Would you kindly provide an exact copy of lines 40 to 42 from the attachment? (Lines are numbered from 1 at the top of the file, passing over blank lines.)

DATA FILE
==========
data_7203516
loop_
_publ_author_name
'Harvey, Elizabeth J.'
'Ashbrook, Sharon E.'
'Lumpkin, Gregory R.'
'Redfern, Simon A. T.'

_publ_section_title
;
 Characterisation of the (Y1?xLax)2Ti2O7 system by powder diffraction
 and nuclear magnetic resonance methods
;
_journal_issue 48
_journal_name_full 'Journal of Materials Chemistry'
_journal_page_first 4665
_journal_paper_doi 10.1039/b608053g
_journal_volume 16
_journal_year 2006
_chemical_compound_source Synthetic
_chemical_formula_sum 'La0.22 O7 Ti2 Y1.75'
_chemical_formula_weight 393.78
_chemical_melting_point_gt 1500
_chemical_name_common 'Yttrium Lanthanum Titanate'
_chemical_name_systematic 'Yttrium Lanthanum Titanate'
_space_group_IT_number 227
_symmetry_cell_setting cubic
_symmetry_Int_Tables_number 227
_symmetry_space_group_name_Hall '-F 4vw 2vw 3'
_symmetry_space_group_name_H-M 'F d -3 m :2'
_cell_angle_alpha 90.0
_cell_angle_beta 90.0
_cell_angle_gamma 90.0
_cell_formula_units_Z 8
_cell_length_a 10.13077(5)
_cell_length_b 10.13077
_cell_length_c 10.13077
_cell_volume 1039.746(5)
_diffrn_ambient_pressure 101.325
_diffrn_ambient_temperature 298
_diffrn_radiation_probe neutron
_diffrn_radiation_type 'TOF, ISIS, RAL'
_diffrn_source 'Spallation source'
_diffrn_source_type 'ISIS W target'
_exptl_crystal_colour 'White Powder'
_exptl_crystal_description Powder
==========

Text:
_diffrn_radiation_probe neutron
_diffrn_radiation_type 'TOF, ISIS, RAL'
_diffrn_source 'Spallation source'